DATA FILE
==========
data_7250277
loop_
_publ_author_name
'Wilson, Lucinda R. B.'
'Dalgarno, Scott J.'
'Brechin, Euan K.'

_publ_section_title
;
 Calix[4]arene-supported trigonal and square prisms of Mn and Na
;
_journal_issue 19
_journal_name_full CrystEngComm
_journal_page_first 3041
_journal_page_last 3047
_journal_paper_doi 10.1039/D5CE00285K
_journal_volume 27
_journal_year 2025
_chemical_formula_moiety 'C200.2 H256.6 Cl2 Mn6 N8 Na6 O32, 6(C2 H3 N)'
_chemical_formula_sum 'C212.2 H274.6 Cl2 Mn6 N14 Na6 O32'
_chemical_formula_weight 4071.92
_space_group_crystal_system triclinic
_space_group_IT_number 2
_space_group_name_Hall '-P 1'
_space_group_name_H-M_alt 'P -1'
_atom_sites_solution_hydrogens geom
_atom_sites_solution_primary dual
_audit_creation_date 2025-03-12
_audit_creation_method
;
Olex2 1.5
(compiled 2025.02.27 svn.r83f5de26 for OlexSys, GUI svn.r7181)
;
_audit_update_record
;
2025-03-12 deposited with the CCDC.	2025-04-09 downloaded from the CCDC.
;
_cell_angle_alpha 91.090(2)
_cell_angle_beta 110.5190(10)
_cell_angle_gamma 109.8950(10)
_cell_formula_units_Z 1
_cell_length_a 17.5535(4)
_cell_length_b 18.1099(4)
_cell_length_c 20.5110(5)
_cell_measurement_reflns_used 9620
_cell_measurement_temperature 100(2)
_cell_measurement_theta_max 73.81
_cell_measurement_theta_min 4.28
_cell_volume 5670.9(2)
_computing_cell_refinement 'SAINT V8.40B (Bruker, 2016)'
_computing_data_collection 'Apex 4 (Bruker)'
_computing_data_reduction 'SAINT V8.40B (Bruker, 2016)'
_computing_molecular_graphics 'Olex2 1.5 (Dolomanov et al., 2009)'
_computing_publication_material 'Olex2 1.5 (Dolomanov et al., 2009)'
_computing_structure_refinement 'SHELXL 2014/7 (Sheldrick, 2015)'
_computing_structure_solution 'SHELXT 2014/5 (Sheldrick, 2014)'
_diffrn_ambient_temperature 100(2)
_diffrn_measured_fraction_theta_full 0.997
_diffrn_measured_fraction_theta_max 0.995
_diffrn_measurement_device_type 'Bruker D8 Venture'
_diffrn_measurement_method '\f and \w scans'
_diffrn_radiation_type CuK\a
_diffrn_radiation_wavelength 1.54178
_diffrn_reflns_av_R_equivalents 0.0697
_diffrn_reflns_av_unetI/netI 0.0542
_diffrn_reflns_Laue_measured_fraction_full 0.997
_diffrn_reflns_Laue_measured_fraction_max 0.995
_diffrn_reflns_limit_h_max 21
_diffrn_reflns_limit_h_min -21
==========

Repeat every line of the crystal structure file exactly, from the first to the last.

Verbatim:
data_7250277
loop_
_publ_author_name
'Wilson, Lucinda R. B.'
'Dalgarno, Scott J.'
'Brechin, Euan K.'

_publ_section_title
;
 Calix[4]arene-supported trigonal and square prisms of Mn and Na
;
_journal_issue 19
_journal_name_full CrystEngComm
_journal_page_first 3041
_journal_page_last 3047
_journal_paper_doi 10.1039/D5CE00285K
_journal_volume 27
_journal_year 2025
_chemical_formula_moiety 'C200.2 H256.6 Cl2 Mn6 N8 Na6 O32, 6(C2 H3 N)'
_chemical_formula_sum 'C212.2 H274.6 Cl2 Mn6 N14 Na6 O32'
_chemical_formula_weight 4071.92
_space_group_crystal_system triclinic
_space_group_IT_number 2
_space_group_name_Hall '-P 1'
_space_group_name_H-M_alt 'P -1'
_atom_sites_solution_hydrogens geom
_atom_sites_solution_primary dual
_audit_creation_date 2025-03-12
_audit_creation_method
;
Olex2 1.5
(compiled 2025.02.27 svn.r83f5de26 for OlexSys, GUI svn.r7181)
;
_audit_update_record
;
2025-03-12 deposited with the CCDC.	2025-04-09 downloaded from the CCDC.
;
_cell_angle_alpha 91.090(2)
_cell_angle_beta 110.5190(10)
_cell_angle_gamma 109.8950(10)
_cell_formula_units_Z 1
_cell_length_a 17.5535(4)
_cell_length_b 18.1099(4)
_cell_length_c 20.5110(5)
_cell_measurement_reflns_used 9620
_cell_measurement_temperature 100(2)
_cell_measurement_theta_max 73.81
_cell_measurement_theta_min 4.28
_cell_volume 5670.9(2)
_computing_cell_refinement 'SAINT V8.40B (Bruker, 2016)'
_computing_data_collection 'Apex 4 (Bruker)'
_computing_data_reduction 'SAINT V8.40B (Bruker, 2016)'
_computing_molecular_graphics 'Olex2 1.5 (Dolomanov et al., 2009)'
_computing_publication_material 'Olex2 1.5 (Dolomanov et al., 2009)'
_computing_structure_refinement 'SHELXL 2014/7 (Sheldrick, 2015)'
_computing_structure_solution 'SHELXT 2014/5 (Sheldrick, 2014)'
_diffrn_ambient_temperature 100(2)
_diffrn_measured_fraction_theta_full 0.997
_diffrn_measured_fraction_theta_max 0.995
_diffrn_measurement_device_type 'Bruker D8 Venture'
_diffrn_measurement_method '\f and \w scans'
_diffrn_radiation_type CuK\a
_diffrn_radiation_wavelength 1.54178
_diffrn_reflns_av_R_equivalents 0.0697
_diffrn_reflns_av_unetI/netI 0.0542
_diffrn_reflns_Laue_measured_fraction_full 0.997
_diffrn_reflns_Laue_measured_fraction_max 0.995
_diffrn_reflns_limit_h_max 21
_diffrn_reflns_limit_h_min -21